# Strongly connected graph: equivalent formulation

A digraph(=directed graph = graph with directed/oriented edges) $X$ is said to be strongly connected if for any distinct vertices $v,w$, there is a directed path from $v$ to $w$.

In particular in such digraphs, every vertex has an incoming edge and an outgoing edge. My question is, whether the last property characterizes strongly connected digraphs? To be precise,

Q. Let $X$ be a connected, finite, digraph. Assume that every vertex has at least one incoming and one outgoing edge. Is $X$ strongly connected?

• I presume we make the usual assumptions about simple graphs? No multi-edges and no self-loops? Also, when you say "characterize", it means if and only if, correct? – Akay Mar 9 '17 at 6:43
• yes; let us exclude graphs without loops. But, there can be single edge from $v$ to $w$ and also from $w$ to $v$; since they have different orientations, these are not actually multiple edges. (In characterize, it is certainly if and only if, and one direction I mentioned follows from definition of strongly connected graph; other direction is in question.) – p Groups Mar 9 '17 at 7:07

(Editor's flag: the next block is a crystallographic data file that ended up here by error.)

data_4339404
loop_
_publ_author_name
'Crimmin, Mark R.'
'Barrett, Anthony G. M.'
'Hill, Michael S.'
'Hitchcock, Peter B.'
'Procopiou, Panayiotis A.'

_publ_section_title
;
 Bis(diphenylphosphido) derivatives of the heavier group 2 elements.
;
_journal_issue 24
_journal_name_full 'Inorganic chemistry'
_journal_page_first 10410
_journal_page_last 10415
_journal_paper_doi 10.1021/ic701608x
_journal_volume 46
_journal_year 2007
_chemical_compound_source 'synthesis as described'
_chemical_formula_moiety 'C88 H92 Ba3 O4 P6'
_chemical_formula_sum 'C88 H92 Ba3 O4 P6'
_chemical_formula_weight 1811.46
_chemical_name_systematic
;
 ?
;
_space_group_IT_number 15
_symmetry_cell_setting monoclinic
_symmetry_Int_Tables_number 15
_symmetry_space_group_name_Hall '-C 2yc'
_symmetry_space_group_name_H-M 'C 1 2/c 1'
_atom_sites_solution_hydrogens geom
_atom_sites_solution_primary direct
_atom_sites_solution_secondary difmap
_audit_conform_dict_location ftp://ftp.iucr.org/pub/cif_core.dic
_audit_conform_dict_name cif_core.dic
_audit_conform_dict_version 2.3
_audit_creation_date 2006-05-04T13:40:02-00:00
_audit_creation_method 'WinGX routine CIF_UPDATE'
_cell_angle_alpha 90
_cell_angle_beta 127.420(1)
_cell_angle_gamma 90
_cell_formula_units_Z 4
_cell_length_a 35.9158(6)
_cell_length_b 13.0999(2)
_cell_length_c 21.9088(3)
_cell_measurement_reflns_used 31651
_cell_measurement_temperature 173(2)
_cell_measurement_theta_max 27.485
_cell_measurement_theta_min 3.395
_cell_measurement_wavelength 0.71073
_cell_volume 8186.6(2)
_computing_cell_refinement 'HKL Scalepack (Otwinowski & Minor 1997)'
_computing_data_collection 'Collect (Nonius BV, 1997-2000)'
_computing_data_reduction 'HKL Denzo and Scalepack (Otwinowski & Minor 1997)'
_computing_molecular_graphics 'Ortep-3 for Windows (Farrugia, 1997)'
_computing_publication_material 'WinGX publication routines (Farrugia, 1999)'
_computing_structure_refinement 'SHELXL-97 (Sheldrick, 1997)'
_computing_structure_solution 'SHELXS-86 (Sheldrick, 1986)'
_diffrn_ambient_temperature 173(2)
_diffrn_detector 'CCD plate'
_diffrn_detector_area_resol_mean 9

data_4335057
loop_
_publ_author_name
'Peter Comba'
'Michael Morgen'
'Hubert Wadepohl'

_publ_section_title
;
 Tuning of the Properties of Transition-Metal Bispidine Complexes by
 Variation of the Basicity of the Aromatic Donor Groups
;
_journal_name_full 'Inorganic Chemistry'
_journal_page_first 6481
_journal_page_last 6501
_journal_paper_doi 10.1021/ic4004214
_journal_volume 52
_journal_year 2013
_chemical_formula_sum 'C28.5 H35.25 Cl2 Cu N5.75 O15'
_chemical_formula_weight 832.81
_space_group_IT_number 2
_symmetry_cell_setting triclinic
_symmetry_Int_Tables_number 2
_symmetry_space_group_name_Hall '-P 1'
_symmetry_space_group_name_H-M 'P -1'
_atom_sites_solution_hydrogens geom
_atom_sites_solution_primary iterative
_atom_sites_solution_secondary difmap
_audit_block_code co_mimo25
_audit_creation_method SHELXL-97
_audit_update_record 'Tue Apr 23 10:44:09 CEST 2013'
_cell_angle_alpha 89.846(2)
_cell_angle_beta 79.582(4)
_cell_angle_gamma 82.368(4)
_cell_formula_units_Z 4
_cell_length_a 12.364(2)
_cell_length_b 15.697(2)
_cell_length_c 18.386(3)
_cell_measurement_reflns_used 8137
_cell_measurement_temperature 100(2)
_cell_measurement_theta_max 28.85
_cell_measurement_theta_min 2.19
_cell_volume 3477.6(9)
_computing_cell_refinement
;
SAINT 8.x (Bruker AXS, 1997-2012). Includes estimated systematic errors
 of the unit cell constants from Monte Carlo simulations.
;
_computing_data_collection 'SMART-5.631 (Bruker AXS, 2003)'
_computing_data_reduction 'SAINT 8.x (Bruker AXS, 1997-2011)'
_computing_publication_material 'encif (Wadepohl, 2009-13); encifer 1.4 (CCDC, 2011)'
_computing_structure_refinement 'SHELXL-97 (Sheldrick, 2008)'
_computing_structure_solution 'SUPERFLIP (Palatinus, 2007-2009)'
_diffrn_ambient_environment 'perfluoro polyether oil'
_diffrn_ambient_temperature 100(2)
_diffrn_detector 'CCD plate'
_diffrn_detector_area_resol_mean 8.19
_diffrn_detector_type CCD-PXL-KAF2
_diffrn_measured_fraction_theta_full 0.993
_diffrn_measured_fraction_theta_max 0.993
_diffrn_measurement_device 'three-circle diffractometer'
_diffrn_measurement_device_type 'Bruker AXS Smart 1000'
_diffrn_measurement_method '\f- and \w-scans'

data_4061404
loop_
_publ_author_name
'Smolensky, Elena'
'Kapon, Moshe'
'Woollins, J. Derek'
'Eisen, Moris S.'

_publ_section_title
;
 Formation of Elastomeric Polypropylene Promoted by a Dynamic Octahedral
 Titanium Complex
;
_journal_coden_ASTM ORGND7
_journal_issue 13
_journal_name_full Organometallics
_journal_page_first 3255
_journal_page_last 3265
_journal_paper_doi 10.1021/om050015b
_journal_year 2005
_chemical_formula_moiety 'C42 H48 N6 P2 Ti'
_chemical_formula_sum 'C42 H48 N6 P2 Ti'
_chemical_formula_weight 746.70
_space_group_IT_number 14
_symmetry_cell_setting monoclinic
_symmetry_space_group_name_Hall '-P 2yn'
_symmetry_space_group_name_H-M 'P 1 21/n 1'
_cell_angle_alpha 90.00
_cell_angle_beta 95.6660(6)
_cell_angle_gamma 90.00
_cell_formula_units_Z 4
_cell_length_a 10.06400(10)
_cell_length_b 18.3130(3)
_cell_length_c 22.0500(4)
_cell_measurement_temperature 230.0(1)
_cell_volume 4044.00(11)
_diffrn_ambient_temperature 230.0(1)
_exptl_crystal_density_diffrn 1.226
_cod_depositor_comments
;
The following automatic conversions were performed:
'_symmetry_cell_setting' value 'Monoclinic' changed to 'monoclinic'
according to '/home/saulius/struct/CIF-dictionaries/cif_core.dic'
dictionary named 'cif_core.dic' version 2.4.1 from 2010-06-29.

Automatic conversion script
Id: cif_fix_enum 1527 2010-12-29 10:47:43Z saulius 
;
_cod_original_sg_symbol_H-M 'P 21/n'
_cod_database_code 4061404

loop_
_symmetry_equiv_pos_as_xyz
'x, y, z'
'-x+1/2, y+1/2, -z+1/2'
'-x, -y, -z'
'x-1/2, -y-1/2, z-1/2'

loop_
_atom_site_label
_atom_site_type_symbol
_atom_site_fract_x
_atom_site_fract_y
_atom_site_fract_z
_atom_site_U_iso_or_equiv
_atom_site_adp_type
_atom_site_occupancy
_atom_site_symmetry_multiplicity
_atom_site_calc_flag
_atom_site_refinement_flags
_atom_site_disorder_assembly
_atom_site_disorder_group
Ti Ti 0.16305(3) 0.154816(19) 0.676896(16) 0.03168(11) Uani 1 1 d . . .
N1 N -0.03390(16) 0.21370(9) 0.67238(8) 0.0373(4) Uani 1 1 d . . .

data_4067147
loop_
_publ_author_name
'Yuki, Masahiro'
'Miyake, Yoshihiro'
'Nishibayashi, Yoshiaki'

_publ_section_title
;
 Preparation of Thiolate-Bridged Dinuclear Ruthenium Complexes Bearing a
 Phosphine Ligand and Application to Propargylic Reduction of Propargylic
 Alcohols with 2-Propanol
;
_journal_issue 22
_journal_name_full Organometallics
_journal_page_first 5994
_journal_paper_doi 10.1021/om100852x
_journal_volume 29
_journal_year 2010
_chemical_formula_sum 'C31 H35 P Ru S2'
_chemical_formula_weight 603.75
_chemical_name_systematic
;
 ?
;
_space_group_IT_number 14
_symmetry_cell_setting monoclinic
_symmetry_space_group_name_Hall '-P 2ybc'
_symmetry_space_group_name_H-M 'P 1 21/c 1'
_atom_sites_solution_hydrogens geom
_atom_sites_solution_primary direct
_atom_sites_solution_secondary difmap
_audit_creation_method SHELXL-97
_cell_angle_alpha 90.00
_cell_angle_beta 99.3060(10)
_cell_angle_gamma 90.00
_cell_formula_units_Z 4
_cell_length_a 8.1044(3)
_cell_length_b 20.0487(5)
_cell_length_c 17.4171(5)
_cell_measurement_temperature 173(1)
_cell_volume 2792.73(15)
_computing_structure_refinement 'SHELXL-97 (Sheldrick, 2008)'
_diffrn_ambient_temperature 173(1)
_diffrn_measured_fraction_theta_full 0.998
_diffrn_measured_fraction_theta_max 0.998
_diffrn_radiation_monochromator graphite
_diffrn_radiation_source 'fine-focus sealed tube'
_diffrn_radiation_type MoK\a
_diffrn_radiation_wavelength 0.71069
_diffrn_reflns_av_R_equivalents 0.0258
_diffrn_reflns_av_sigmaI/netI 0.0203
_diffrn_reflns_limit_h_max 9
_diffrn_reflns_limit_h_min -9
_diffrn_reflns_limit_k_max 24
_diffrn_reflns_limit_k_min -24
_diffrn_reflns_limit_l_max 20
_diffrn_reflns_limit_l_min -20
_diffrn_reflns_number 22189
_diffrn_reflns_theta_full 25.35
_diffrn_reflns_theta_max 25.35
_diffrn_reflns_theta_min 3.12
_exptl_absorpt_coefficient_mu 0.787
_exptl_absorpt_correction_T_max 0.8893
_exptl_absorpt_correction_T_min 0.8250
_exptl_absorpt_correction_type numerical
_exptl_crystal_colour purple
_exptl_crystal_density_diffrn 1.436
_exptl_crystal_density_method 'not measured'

No, for example take a digraph on six vertices $u,v,w,x,y,z$. If the edges are $(u,v),(v,w),(w,u),(x,y),(y,z),(z,x),(u,x),(v,y),(w,z)$ then this is connected and every vertex has at least one incoming and at least one outgoing edge. But there is no directed path from any of $x,y,z$ to any of $u,v,w$.
It is easy to see that having indegree, outdegree $\ge 1$ for every vertex is a necessary condition for a graph to be strongly connected. Otherwise, you would have an unreachable vertex or a vertex from which there are no paths.